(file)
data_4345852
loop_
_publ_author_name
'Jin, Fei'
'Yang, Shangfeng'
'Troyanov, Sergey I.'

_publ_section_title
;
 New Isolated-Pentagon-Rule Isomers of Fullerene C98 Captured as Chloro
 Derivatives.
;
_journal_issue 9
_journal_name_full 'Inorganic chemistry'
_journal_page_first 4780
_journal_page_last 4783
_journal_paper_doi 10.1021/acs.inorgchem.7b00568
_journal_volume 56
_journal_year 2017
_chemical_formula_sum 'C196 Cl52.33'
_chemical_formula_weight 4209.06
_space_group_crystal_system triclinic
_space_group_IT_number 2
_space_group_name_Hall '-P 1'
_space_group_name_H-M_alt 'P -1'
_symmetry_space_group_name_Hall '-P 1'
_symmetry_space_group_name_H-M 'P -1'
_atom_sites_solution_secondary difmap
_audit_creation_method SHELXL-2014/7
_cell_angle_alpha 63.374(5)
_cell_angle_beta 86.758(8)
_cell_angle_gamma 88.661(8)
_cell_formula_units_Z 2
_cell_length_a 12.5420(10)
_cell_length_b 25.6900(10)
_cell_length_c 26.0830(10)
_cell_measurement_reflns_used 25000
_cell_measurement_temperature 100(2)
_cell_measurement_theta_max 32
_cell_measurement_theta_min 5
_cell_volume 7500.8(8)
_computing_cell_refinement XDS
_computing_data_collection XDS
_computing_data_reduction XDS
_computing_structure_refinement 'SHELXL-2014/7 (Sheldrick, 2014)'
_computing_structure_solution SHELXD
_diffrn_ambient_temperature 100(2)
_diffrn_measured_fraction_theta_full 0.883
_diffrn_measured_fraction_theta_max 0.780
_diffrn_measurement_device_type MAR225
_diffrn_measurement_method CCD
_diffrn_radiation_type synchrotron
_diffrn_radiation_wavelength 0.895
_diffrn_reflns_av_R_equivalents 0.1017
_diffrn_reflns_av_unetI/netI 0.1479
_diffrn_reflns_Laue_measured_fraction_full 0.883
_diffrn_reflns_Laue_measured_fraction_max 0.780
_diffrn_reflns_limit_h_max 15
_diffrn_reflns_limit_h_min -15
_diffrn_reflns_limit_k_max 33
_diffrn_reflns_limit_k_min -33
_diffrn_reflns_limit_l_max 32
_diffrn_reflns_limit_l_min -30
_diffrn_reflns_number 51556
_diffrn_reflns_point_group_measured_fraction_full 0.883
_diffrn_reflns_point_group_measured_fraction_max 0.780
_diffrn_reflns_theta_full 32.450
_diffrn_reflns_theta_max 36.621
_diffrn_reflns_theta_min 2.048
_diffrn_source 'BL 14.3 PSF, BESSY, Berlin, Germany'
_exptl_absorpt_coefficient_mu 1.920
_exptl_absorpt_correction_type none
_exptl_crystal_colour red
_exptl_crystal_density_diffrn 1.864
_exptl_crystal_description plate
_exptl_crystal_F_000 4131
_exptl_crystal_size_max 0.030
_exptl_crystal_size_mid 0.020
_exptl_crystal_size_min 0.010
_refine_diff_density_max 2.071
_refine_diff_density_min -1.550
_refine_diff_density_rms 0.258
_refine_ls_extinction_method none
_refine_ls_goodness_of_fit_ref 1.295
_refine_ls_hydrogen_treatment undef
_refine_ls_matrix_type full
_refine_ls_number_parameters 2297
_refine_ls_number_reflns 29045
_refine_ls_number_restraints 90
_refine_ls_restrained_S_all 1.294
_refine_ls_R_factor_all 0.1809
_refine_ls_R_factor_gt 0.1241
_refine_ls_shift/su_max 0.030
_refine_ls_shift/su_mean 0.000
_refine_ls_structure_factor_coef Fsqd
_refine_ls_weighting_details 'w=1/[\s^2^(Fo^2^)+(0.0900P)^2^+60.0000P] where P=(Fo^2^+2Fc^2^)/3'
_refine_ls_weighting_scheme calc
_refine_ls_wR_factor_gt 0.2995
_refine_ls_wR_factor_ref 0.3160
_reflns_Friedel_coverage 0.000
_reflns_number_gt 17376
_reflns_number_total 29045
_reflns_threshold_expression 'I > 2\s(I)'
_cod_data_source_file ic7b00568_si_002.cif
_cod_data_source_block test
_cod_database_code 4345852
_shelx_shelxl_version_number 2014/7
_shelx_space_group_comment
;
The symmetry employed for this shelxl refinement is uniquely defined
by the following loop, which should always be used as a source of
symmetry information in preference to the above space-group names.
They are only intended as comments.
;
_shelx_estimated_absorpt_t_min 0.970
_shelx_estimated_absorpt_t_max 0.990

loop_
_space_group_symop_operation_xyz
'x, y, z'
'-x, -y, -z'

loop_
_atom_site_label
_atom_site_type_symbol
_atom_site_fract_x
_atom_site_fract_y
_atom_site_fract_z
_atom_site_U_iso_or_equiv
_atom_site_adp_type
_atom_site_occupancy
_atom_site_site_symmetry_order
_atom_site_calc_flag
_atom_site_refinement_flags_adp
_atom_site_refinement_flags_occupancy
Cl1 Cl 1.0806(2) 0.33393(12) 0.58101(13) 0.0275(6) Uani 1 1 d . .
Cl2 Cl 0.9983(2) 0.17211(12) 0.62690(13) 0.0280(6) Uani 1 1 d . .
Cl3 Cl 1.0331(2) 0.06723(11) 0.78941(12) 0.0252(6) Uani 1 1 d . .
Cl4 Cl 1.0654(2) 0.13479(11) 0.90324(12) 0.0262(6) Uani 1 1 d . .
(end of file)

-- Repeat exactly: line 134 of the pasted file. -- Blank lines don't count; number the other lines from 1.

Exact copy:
Cl2 Cl 0.9983(2) 0.17211(12) 0.62690(13) 0.0280(6) Uani 1 1 d . .